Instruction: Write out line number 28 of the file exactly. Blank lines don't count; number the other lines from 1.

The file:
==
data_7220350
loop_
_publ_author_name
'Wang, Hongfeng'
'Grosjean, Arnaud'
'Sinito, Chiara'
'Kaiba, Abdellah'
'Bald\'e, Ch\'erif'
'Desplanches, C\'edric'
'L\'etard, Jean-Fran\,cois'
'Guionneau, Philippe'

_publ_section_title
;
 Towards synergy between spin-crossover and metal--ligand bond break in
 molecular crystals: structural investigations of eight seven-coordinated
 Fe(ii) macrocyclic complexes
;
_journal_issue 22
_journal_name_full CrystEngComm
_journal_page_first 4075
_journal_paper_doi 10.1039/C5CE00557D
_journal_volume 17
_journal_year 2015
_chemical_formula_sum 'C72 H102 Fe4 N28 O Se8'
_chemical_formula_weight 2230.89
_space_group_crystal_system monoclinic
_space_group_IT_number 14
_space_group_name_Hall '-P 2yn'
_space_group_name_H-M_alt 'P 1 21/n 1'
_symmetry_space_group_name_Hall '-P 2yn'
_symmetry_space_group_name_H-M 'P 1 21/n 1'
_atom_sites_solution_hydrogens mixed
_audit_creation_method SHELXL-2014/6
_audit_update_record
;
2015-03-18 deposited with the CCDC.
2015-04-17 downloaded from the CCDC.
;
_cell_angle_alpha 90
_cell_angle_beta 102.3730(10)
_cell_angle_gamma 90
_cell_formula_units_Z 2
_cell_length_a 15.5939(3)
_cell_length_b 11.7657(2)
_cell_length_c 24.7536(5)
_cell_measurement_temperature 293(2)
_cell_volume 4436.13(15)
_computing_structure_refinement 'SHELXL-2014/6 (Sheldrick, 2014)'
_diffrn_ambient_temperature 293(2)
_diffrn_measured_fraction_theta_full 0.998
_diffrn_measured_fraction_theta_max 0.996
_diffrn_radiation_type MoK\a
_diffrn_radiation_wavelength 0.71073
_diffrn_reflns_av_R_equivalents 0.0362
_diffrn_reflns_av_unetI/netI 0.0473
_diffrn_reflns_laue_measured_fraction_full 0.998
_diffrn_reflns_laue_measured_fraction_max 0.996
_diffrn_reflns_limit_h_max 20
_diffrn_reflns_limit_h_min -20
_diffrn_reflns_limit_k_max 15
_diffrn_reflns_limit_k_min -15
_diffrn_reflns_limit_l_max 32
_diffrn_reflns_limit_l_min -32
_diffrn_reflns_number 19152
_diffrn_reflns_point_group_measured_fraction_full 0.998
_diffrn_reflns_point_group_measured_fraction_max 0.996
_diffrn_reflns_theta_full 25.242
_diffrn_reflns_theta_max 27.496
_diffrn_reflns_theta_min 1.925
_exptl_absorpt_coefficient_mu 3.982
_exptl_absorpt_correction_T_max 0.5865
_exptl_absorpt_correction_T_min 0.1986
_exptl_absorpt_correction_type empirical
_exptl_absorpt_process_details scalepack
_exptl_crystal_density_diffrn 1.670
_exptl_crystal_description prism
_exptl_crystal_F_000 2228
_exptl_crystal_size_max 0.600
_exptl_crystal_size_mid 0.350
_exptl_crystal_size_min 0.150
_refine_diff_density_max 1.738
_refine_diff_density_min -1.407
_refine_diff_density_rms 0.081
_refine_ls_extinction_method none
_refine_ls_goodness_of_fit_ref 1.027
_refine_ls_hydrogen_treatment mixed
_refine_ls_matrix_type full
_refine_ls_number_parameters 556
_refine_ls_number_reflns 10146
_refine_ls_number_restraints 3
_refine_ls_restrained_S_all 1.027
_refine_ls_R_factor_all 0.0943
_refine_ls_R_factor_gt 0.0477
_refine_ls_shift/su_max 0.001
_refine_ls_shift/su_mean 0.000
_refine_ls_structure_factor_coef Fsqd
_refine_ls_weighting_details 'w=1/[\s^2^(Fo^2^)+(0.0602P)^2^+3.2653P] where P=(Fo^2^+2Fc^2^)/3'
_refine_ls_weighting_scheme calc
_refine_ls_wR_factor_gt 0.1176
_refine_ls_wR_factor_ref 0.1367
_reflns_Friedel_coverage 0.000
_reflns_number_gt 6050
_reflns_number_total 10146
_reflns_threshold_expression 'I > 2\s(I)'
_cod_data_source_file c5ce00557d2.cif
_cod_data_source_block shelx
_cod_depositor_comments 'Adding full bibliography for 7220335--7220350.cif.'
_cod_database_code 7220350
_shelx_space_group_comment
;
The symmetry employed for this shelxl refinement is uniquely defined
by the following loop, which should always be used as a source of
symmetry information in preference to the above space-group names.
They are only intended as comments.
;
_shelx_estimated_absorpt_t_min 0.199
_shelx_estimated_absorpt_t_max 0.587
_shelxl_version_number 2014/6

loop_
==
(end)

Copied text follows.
_space_group_name_Hall '-P 2yn'